Me. I do. Make other people tic, that is.
Not in the way that Inspector Clouseau caused his superior, Chief Inspector Dreyfus, to fall prey to all manner of stress-induced tics: though I'll allow for the possibility that I might well have that effect on some people (no, don't all rush to disagree at once).
I'm sure that many of us, at least to an extent, create caricatures in our minds of certain people we know, by focusing on - and perhaps exaggerating - particular traits that form part of our perception of that person. Such caricatures might, I guess, be affectionate or a little cruel, just as an impressionist (not of the Manet variety) will be able to elicit sympathy or scorn for a person - all to comic effect - depending on what elements of a person's character and being they choose to amplify.
Well I don't know about anyone else, but I've somehow managed to find myself doing something substantially different to that. Up there in the darkest recesses of my mind there exists a grotesquely absurd menagerie of people I know, onto whom I've transposed a whole repertoire of surreal and often nonsensical movements, actions and speech.
None of these traits that my brain has imposed onto them bear any discernible relation to their real-life idiosyncracies. No, they seem instead to have a life of their own, and through this rather strange filter in my mind, each person is haplessly subject to these involuntary aberrations.
For example, we had a new colleague at work. For some reason, that person seemed out of place for a while, in my perception: there was something just not quite right. I assumed, as one reasonably might, that it was precisely because they were new: hence, they were still very much in the process of adjusting to their change in circumstances, just as me and my colleagues were making our own adjustments and accommodations accordingly (do excuse the alliteration).
But no, that wasn't it. At a certain juncture, I remember hearing a certain piece of music, and then in my mind's eye I pictured our new colleague doing a rather odd and frankly bizarre dance to it, all disconnected limbs, uncoordinated and quietly chaotic yet still in time to the music. The expression on their face was that of sheer concentration, interspersed with the occasional look of frantic bewilderment.
My first reaction was to laugh at this rather strange image that I'd conjured up, but this was followed by no small amount of horror, since this was the point at which I realised that said colleague now fitted in: I'd found a tic for them, and now they could take their place amongst all the others up there in the gallery, so to speak. It then occured to me just how extensive and developed that gallery is: people have been up there for a long time, their repertoire of externally imposed oddities remaining constant or gaining novel variations.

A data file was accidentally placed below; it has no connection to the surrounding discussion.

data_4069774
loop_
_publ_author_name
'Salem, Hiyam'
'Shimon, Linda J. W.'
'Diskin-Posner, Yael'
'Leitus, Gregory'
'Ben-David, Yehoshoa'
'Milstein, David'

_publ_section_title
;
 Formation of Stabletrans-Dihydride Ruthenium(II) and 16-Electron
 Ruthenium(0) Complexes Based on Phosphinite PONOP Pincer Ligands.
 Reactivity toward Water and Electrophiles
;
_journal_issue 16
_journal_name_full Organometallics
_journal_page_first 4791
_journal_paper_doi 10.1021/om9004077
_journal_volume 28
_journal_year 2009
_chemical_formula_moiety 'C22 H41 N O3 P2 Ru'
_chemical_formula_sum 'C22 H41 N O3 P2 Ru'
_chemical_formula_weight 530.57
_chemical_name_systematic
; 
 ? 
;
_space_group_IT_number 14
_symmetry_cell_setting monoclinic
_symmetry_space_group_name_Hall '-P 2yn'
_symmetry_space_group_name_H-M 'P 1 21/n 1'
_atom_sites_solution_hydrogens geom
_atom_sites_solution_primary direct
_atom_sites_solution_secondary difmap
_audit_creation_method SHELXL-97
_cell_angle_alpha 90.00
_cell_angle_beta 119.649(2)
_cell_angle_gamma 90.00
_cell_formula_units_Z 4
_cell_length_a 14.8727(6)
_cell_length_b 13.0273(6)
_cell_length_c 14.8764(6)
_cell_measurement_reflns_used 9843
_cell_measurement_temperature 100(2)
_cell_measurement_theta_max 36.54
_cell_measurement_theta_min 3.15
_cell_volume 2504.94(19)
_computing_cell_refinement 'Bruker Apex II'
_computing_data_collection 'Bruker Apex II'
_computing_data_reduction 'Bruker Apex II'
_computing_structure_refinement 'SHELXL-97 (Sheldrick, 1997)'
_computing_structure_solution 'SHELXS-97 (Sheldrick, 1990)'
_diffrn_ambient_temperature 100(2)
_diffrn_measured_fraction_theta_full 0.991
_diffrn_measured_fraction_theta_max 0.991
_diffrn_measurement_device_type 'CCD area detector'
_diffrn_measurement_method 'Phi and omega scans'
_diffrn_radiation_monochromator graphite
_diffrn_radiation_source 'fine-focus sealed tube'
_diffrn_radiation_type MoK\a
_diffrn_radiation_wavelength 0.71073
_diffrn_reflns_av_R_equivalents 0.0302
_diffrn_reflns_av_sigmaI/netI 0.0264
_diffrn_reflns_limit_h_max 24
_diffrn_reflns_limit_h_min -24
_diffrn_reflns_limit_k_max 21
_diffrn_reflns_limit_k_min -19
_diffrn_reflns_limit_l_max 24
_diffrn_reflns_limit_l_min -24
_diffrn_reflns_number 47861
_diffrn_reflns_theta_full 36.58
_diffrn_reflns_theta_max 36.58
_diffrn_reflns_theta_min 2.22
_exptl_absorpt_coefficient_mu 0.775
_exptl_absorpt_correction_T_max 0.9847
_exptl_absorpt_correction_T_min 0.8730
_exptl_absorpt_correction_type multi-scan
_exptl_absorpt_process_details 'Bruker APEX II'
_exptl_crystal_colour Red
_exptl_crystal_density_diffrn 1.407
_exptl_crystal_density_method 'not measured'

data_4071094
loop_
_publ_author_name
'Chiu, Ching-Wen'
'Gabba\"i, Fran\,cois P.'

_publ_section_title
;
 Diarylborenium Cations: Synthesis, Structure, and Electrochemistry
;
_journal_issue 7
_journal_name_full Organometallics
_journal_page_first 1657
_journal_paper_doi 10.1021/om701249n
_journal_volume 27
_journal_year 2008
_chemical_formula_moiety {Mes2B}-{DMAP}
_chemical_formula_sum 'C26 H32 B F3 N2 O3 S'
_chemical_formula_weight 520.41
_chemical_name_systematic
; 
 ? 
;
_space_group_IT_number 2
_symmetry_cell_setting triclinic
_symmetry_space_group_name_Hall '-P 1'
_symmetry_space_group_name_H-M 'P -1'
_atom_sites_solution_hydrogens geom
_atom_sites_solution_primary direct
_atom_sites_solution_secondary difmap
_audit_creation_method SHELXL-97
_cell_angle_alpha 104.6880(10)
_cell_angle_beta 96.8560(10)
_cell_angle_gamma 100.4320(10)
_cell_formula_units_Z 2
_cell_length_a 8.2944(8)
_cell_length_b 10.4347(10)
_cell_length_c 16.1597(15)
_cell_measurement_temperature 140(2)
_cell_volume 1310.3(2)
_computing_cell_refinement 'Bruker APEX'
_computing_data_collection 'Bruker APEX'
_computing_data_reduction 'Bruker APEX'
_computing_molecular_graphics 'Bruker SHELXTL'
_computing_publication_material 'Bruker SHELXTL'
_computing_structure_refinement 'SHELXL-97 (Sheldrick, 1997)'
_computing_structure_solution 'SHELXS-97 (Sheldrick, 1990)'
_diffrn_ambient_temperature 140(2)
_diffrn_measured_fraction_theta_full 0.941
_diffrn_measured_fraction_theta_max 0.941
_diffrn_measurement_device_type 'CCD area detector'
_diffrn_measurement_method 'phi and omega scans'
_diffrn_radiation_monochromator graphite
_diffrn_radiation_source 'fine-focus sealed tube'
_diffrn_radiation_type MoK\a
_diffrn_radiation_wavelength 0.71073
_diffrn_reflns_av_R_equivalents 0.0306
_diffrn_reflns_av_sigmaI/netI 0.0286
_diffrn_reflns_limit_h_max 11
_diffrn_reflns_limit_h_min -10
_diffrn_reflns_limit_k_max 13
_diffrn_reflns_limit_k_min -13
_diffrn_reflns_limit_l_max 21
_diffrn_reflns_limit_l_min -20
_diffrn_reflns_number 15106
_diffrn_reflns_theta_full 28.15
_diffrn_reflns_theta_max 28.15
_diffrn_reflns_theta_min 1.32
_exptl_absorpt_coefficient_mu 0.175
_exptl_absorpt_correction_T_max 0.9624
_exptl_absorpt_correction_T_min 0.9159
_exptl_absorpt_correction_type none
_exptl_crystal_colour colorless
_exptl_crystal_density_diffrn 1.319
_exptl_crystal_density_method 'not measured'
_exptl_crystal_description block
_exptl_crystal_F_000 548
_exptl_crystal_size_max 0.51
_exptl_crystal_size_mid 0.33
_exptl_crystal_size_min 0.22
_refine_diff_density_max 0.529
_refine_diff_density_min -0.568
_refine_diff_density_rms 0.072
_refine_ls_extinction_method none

If you've ever heard Tension by Orbital, with its frantic and comic cutting up of Papa Oom Mow Mow, well: there's someone up there in my head who, despite themselves, can't help but constantly recite that absurd vocalisation. They've been doing it for a while.
(I shall not furnish you with any further examples: you get the idea by now, perhaps.)
Thankfully, it's not incessant, but there are certain triggers which bring such characters and their attendant tics into the forefront.
I wonder why I do this. My first thought was that it was to develop and maintain a level of irreverence for certain people (they're mostly people connected with work, after all: so any bloggers I've met who are reading this, it's ok - you're not up in the gallery) - it's difficult to take someone quite so seriously when you've recourse to the absurd images I've hinted at.
I still think there's something in this, but the whole thing has taken on such a life of its own that it's way beyond that. Plus it is, of course, entirely a reflection of the vagaries of my own thought patterns and processes, rather than mirroring any idiosyncracies of the people in question.
Maybe it's just absurdity for its own sake: I remember reading Spike Milligan's war memoirs, and one thing which stuck with me - because I found it bloody hilarious - was how, when he was getting increasingly into the entertainment division, he rewrote a play that had been put on for the forces. It was transformed from a serious drama into a surreal and slapstick mixture of chaos and pathos, and he managed to get several of the original actors to walk on stage throughout: they would start to recite their lines then burst into tears and wander off again in apparent confusion. I wonder if there's an analogy there at some level.
I've been meaning to write about this for ages, and hinted at it here, but I wonder if I've held back because of what anyone might think.